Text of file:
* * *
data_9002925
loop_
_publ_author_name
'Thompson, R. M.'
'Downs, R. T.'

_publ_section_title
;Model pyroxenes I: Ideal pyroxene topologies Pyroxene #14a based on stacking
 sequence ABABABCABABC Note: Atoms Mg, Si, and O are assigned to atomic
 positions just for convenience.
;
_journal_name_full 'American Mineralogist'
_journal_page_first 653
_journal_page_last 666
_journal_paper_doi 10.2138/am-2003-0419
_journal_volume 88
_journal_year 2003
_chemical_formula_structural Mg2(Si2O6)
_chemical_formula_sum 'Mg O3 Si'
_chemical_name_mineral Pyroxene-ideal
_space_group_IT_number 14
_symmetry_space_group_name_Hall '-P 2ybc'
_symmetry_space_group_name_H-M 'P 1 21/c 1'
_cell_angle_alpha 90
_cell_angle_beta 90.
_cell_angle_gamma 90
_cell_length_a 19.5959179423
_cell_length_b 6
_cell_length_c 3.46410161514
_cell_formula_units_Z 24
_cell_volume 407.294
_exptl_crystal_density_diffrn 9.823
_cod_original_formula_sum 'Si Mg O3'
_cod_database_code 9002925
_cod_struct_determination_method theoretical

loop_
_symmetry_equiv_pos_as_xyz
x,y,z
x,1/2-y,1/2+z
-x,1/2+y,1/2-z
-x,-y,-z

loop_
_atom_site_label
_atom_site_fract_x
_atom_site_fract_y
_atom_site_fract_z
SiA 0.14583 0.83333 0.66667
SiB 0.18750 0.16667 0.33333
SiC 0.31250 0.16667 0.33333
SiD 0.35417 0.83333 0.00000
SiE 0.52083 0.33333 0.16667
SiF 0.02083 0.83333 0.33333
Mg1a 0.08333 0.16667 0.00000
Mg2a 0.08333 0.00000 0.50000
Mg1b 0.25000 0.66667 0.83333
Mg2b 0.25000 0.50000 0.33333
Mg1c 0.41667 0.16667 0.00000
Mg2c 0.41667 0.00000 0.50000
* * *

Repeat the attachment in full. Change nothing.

data_9002925
loop_
_publ_author_name
'Thompson, R. M.'
'Downs, R. T.'

_publ_section_title
;Model pyroxenes I: Ideal pyroxene topologies Pyroxene #14a based on stacking
 sequence ABABABCABABC Note: Atoms Mg, Si, and O are assigned to atomic
 positions just for convenience.
;
_journal_name_full 'American Mineralogist'
_journal_page_first 653
_journal_page_last 666
_journal_paper_doi 10.2138/am-2003-0419
_journal_volume 88
_journal_year 2003
_chemical_formula_structural Mg2(Si2O6)
_chemical_formula_sum 'Mg O3 Si'
_chemical_name_mineral Pyroxene-ideal
_space_group_IT_number 14
_symmetry_space_group_name_Hall '-P 2ybc'
_symmetry_space_group_name_H-M 'P 1 21/c 1'
_cell_angle_alpha 90
_cell_angle_beta 90.
_cell_angle_gamma 90
_cell_length_a 19.5959179423
_cell_length_b 6
_cell_length_c 3.46410161514
_cell_formula_units_Z 24
_cell_volume 407.294
_exptl_crystal_density_diffrn 9.823
_cod_original_formula_sum 'Si Mg O3'
_cod_database_code 9002925
_cod_struct_determination_method theoretical

loop_
_symmetry_equiv_pos_as_xyz
x,y,z
x,1/2-y,1/2+z
-x,1/2+y,1/2-z
-x,-y,-z

loop_
_atom_site_label
_atom_site_fract_x
_atom_site_fract_y
_atom_site_fract_z
SiA 0.14583 0.83333 0.66667
SiB 0.18750 0.16667 0.33333
SiC 0.31250 0.16667 0.33333
SiD 0.35417 0.83333 0.00000
SiE 0.52083 0.33333 0.16667
SiF 0.02083 0.83333 0.33333
Mg1a 0.08333 0.16667 0.00000
Mg2a 0.08333 0.00000 0.50000
Mg1b 0.25000 0.66667 0.83333
Mg2b 0.25000 0.50000 0.33333
Mg1c 0.41667 0.16667 0.00000
Mg2c 0.41667 0.00000 0.50000